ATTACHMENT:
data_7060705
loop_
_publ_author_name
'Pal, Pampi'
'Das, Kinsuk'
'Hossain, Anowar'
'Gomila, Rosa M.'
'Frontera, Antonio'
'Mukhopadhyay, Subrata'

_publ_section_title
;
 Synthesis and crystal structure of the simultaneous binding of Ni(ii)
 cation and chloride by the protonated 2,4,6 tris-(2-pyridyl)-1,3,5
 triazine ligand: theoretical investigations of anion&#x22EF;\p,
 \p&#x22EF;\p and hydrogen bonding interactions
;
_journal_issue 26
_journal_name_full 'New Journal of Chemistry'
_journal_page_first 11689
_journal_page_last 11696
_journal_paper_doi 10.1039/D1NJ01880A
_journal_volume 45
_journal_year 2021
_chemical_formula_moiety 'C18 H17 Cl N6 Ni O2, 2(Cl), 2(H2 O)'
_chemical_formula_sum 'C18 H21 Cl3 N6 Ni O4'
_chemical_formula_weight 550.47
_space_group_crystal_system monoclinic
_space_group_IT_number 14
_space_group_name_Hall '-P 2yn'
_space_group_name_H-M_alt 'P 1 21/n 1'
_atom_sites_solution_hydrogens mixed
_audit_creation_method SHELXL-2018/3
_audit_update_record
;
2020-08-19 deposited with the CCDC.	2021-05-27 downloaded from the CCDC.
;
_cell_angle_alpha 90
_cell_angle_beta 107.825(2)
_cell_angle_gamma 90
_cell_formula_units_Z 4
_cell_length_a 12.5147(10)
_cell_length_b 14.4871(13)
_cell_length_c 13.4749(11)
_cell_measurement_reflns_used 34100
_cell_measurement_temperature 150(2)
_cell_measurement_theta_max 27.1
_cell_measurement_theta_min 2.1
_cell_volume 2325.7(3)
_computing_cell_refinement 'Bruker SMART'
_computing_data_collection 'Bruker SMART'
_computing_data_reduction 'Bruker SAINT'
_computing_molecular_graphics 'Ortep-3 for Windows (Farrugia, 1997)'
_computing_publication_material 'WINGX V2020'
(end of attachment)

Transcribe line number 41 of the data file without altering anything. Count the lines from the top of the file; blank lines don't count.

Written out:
_cell_length_a 12.5147(10)